Stress and Self-Care
Happy Self-Care Week! To acknowledge this week, in this article you will learn about self-care and how we can use it as a tool to help manage stress.
Stress is a state of emotional or mental strain resulting from difficult or very demanding circumstances. In small doses, stress can actually be beneficial. For example, it can help motivate us to work hard on a project. On the other hand, too much stress, especially over the long term, can negatively impact our physical and mental health. It is important to first recognize how you may be impacted by stress. Here are some possible signs of stress:
Physical signs: Rapid heartbeat, muscle tightness especially in the neck and shoulders, headaches, and fatigue.
Mental signs: Racing thoughts, difficulty concentrating, difficulty remembering things.
Emotional signs: Restlessness, anxiety, depression, easily irritated, anger, feeling overwhelmed.
Behavioural signs: Eat more or less, sleep too much or too little, nervous habits like nail-biting, losing your temper, overreacting to unexpected problems.
Self-care in today’s mainstream media is often associated with pampering yourself, such as taking a bubble bath, lighting candles, or going to a nail salon. However, self-care is actually more basic than that and does not have to involve spending a lot of money. Self-care is making a conscious effort to take care of your physical, mental, and emotional health.
Once you learn to recognize how stress may be impacting your health, the next step is to think of ways to help manage your stress that directly target those areas of your health. Some ideas are included in the next few paragraphs.
While we may not realize it at first, we may be able to exert some control over the situation that is causing us stress. In these cases, we can use problem-solving strategies, make behavioural changes, or speak with someone about the situation.
At other times, we may not have any direct control over the situation that is causing us stress, but we can still practice focusing on what we CAN
control, which is taking care of ourselves so that we can deal with the stress as best as we can. It can be helpful to create a big list of activities and strategies that you can pull from when needed that fit your current situation and needs. Include activities and strategies that you can do alone and with others, some that are quick and easy to start and some that take longer, and indoor and outdoor activities. Think about enjoyable activities that help calm the body and mind, such as playing a sport, dancing, painting, reading, listening to music, playing board games, going for a walk, talking with someone or journaling as a way to process your thoughts.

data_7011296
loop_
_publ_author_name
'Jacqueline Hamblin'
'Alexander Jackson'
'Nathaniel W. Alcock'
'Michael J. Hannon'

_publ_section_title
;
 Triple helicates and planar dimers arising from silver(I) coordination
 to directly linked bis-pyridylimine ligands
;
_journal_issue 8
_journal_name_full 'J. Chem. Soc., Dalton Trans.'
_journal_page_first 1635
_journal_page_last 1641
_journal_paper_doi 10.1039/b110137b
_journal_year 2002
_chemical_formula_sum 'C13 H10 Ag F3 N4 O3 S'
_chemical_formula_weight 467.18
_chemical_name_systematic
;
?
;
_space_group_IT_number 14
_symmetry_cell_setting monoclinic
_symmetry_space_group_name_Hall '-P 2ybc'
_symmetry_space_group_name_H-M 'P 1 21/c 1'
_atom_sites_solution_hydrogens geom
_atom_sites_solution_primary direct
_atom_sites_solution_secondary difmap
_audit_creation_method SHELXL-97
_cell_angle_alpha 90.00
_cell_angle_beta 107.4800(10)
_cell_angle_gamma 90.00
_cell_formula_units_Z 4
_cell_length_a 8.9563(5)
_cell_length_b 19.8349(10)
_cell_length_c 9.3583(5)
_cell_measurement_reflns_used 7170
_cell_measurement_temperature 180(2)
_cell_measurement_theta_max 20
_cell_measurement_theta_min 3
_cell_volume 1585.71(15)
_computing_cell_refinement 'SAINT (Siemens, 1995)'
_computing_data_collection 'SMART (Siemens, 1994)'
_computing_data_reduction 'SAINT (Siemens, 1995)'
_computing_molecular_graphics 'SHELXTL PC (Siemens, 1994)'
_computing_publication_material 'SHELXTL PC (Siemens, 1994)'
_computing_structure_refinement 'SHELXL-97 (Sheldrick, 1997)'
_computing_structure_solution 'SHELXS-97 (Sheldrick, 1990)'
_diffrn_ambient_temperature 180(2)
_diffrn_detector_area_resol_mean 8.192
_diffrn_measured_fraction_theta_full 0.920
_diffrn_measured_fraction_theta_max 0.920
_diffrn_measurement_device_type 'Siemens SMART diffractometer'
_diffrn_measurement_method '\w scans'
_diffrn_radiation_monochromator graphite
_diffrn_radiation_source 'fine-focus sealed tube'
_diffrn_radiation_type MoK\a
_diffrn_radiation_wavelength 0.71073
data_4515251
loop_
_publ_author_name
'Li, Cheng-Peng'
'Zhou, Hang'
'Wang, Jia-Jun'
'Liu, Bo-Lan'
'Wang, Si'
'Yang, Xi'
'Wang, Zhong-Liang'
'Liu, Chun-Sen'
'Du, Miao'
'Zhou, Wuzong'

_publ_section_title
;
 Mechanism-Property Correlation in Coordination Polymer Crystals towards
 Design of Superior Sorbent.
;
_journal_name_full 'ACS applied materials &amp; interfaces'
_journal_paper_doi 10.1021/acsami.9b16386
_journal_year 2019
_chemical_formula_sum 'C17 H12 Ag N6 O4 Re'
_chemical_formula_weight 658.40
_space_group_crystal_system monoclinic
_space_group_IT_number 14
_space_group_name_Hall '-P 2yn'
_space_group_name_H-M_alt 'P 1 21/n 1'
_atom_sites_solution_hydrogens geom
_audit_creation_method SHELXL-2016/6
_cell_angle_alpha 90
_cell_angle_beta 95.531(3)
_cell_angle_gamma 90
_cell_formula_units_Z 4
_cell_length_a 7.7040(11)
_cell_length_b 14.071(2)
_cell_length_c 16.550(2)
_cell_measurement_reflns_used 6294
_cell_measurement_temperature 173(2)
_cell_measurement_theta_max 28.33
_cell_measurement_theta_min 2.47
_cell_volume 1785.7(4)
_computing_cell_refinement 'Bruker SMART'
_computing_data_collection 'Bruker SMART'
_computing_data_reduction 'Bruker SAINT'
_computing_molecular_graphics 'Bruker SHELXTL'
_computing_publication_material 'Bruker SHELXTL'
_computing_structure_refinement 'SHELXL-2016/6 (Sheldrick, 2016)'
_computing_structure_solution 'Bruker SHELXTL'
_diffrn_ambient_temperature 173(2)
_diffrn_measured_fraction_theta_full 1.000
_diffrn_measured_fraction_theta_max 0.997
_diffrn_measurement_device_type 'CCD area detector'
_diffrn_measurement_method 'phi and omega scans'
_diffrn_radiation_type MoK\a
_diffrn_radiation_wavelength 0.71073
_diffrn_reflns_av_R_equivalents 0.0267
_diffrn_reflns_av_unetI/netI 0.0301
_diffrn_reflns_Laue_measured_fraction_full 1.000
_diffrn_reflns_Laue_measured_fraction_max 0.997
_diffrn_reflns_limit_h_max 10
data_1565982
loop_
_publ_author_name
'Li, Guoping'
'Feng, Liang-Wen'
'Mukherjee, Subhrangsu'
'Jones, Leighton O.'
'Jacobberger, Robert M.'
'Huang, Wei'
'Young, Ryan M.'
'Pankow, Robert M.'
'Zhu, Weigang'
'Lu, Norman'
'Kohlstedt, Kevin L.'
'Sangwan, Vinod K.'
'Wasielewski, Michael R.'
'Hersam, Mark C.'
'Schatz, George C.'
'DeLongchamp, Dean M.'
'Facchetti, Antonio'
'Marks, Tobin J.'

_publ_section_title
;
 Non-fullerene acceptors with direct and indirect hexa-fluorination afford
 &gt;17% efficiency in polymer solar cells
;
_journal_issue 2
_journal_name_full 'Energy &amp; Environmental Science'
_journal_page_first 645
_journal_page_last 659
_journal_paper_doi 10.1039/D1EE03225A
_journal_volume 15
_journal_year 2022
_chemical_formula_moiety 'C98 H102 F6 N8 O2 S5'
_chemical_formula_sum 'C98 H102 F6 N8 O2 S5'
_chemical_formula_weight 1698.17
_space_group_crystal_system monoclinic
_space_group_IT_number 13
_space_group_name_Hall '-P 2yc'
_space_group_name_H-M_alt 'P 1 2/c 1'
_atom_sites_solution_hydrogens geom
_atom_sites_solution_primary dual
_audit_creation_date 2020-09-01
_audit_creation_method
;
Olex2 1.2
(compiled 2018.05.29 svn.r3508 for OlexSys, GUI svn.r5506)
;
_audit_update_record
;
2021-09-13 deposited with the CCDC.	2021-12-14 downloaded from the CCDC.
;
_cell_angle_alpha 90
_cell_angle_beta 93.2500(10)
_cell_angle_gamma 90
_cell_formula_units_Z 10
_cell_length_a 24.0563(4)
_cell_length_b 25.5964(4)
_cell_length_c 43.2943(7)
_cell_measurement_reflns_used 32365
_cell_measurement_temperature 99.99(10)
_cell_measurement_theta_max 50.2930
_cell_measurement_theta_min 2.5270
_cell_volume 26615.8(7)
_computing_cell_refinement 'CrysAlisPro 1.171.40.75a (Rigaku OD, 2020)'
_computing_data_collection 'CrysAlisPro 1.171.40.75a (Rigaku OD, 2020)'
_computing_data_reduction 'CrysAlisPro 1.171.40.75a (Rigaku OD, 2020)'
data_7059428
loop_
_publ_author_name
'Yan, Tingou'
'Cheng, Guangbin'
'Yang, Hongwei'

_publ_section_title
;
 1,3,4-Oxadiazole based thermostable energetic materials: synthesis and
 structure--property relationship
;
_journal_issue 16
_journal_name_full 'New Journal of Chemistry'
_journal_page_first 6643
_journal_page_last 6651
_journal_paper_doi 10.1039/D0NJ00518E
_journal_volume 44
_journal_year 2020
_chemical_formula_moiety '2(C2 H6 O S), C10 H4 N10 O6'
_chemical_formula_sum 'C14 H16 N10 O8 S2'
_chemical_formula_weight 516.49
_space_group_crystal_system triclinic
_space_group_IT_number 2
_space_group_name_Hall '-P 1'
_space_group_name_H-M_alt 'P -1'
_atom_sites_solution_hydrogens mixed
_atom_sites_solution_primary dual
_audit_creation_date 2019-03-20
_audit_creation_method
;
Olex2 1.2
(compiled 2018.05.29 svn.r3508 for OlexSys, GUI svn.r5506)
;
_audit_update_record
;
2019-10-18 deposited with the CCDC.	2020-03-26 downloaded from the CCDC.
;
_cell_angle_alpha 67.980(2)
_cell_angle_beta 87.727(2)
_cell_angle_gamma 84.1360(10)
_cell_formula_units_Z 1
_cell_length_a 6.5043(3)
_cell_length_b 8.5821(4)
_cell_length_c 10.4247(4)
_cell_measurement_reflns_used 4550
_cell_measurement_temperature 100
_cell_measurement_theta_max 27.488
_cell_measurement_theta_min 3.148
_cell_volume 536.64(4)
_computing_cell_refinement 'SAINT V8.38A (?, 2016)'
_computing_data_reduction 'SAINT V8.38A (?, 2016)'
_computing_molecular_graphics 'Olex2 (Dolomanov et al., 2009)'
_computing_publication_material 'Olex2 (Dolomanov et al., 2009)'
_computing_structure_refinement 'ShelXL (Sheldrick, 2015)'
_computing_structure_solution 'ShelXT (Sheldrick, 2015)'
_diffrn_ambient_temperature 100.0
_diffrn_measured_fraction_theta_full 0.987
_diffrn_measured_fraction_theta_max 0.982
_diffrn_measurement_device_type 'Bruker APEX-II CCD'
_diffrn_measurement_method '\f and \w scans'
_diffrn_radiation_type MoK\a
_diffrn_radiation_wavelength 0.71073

Taking the time to process the challenging situation and recognize how it makes you feel is important, especially if the situation is a constant in your life. Try writing down your thoughts related to the stressful situation. Look for patterns and see if you can come up with alternative ways of thinking that can be more helpful towards your situation or that can make you feel more in control. For example, instead of thinking, “bad things happen to me” you can rephrase this thought to “this situation happened, what are my next steps?”
The great thing about using recreational activities as a means to reduce stress is that they often benefit multiple areas of your health that can be impacted by stress. For example, swimming can help reduce your bodily signs of stress by relaxing your muscles and can help reduce your mental and emotional signs of stress because exercise triggers the release of endorphins, which are “feel good” chemicals produced by your nervous system.
Engaging in healthy behaviours can often be difficult and during stressful situations, when we may feel consumed by our stress, it can feel even harder to keep up with our healthy habits. For example, we may lean towards “comfort food” that is convenient and tasty as a short-term coping mechanism, but ultimately we are not properly nourishing the body and mind. It is important to work on healthy behaviours, including eating nourishing food to stay energized, staying hydrated, getting a healthy amount of sleep to feel well-rested, and incorporating some form of movement into your day. No one is perfect and it is important to not be harsh towards yourself if you gravitate towards habits that are not the healthiest when you are stressed (I have an “emergency chocolate” cupboard). The goal is to keep working on incorporating healthy habits into your routine in manageable ways so that even in times of stress, we continue to stay as healthy as we can. Feeling good helps reduce maladaptive physical, mental, emotional, and behavioural responses to stress.
While it can be difficult at times, maintaining your healthy habits, engaging in fun and meaningful activities, using strategies to directly target the source of stress when possible, and addressing your mental and emotional reactions to stress are ultimately the best ways to combat stress. When we take care of ourselves, we can better handle difficult situations as they come.
“Stress Management and Relaxation Techniques”. Occupational Therapy Toolkit. William Osler Health System